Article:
Educational Experiences

Doctors in hallway

Resident education takes place in a number of different ways, including four-week block rotations, continuity experiences and conferences/workshops. Block rotations take place in a variety of settings and are taught by residency faculty and volunteer attendings. Each rotation provides a concentrated and focused experience in one or more facets of family medicine.

Longitudinal Experiences

In addition to the focused block rotations, residents are also involved in certain educational components in a longitudinal fashion. These continuity experiences include Balint Group, Geriatrics, Junior Precepting, Practice Management, the Research Seminar, Sports Medicine, and various conferences and workshops.

Balint Group

Balint Group is scheduled for residents on a monthly basis, and residents are encouraged to attend whenever possible. These groups are facilitated by the faculty including a psychologist and one of the physicians. The focus is on the interpersonal and emotional components involved in the practice of medicine including communications and relationships with patients and their families, other residents, faculty and staff.


Noon Conferences are scheduled throughout the year with lunch catering. During the noon conferences, all the residents and faculty get together to discuss topics which are relevant to Family Medicine. Residents are involved in selecting both topics and speakers. Conferences occur almost every weekday and include leadership lecture series, morbidity & mortality, board review questions, AAFP article review, didactics, case presentations, and guest speakers. Procedural workshops are scheduled once a month in the afternoon throughout the year. During Procedure Workshop, Residents learns procedural skills such as: Joint injection with Ultrasound guided, Skin Biopsy, splinting and casting, circumcision, etc... Team Based Learning is scheduled once a month in the afternoon throughout the year . During Team based learning activity, residents were given a personal quiz . After we finished a quiz, we got together as a team to discuss the right answers for those questions. Afterwards, the faculty will gave us lectures about that specific topic.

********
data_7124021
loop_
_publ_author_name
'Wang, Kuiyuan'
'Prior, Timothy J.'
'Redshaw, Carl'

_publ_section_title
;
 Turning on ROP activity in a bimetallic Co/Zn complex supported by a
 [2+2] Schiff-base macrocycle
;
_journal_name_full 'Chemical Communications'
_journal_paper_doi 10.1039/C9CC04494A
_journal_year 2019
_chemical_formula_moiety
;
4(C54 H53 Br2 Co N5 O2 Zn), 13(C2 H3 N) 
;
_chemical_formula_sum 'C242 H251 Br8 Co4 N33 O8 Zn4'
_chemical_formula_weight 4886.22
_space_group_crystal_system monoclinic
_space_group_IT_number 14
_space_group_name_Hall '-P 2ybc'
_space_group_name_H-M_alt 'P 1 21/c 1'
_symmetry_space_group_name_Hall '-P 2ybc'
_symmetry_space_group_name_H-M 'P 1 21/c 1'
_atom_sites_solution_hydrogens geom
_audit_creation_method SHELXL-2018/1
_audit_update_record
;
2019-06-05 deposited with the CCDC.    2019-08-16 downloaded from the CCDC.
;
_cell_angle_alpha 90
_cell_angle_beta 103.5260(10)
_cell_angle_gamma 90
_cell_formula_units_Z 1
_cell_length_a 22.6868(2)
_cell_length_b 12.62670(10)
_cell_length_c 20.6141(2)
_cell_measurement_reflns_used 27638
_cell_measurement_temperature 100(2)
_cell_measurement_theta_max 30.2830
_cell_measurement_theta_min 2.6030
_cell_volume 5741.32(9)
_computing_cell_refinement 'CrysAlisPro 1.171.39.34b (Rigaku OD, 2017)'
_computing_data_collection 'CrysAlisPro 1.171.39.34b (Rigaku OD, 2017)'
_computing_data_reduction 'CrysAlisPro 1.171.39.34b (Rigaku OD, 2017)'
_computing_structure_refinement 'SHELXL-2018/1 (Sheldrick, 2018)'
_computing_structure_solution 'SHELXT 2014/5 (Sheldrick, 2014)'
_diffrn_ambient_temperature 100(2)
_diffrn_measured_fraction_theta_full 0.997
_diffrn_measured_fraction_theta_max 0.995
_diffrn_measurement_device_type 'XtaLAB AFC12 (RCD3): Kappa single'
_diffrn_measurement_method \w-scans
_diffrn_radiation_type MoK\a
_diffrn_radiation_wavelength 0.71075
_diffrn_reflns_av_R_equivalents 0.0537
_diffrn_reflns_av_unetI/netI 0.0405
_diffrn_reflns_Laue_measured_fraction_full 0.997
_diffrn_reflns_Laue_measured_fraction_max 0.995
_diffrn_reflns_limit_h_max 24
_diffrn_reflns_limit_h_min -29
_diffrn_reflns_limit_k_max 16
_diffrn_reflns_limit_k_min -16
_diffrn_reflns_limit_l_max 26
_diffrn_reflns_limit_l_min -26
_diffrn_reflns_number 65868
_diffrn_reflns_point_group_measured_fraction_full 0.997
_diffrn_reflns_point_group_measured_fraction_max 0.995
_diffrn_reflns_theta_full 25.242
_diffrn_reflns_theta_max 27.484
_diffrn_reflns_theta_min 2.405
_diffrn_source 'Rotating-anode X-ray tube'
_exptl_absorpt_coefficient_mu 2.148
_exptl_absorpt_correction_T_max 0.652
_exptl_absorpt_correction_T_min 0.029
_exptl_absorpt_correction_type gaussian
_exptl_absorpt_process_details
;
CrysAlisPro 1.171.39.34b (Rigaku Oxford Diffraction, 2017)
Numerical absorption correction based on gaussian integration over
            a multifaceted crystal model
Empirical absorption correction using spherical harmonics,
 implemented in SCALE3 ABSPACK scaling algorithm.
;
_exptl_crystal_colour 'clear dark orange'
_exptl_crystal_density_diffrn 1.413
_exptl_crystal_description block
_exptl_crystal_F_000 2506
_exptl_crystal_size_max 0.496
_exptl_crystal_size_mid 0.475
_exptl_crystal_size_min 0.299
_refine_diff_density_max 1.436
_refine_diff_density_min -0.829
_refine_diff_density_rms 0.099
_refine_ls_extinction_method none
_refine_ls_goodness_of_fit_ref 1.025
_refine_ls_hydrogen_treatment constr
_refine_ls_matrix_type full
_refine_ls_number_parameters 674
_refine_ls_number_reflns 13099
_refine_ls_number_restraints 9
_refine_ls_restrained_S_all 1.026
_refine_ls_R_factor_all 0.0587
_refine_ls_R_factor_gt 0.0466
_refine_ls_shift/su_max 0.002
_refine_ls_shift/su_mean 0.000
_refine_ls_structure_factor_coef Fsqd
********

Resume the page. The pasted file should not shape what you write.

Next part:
The primary purpose of the Geriatrics rotation is to give our residents the tools and skills to care for elderly patients. During the second year we have a required rotation where residents get experience in evaluating senior patients, care for patients at a Medicare Skilled Unit, experience wound care treatment and experience home health care. The longitudinal experience includes doing home visits during all three years of residency. We expect our residents to be able to care for their patients in the home. During the second and third years, each resident visits patients at an excellent nursing home with a full time geriatric family physician. Also, during each block we have scheduled conferences on geriatric issues.

Junior Precepting

We believe that all family physicians are teachers (teaching students, fellow residents, and patients), and help residents acquire those skills. As part of that process, each third-year resident spends a half-day each block in our family medicine center where he or she acts as a “junior preceptor.” In this role the senior resident provides feedback and guidance on patient care to junior residents, under the supervision of a faculty attending.